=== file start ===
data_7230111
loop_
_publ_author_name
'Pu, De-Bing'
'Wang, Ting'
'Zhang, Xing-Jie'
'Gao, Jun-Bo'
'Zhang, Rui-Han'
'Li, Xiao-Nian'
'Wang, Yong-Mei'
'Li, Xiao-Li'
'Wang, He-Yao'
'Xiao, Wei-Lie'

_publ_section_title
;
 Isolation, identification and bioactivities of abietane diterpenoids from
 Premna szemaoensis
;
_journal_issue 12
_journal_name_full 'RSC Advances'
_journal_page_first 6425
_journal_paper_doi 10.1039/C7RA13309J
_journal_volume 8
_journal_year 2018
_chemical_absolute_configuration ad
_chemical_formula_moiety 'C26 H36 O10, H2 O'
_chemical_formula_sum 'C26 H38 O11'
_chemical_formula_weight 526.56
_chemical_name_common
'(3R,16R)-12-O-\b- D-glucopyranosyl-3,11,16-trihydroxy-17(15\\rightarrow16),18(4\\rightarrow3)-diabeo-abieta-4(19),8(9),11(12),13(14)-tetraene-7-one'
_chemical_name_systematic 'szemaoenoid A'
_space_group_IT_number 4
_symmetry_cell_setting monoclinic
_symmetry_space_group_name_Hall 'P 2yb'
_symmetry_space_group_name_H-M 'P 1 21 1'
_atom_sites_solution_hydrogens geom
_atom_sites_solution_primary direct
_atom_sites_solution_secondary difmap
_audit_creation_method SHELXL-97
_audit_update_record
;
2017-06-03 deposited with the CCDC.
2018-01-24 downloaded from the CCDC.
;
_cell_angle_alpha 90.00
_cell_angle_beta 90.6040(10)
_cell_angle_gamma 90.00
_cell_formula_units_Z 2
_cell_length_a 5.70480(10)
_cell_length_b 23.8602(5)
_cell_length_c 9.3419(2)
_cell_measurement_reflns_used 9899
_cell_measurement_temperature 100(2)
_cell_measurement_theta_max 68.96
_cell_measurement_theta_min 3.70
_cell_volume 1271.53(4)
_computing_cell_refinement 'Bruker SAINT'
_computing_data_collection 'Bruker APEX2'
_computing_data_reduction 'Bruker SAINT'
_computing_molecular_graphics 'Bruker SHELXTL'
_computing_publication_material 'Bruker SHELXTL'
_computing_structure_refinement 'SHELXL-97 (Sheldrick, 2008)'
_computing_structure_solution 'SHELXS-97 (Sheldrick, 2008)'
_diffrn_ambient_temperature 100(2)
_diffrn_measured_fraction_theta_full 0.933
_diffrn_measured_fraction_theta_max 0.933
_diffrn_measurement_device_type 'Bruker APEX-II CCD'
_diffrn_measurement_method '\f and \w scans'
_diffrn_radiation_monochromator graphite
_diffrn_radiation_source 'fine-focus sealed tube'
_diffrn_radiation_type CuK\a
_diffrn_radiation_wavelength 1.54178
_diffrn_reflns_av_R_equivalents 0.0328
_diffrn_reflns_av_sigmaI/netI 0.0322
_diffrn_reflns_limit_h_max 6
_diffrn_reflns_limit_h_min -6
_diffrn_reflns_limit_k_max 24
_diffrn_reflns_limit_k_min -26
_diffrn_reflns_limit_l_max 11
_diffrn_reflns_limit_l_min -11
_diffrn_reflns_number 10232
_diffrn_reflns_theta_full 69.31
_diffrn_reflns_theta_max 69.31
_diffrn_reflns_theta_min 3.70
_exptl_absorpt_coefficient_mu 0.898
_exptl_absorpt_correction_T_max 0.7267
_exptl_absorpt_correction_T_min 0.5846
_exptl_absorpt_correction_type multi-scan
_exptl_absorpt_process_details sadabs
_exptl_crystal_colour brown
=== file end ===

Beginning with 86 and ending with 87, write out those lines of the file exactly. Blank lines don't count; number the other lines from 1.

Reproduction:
_exptl_absorpt_correction_T_max 0.7267
_exptl_absorpt_correction_T_min 0.5846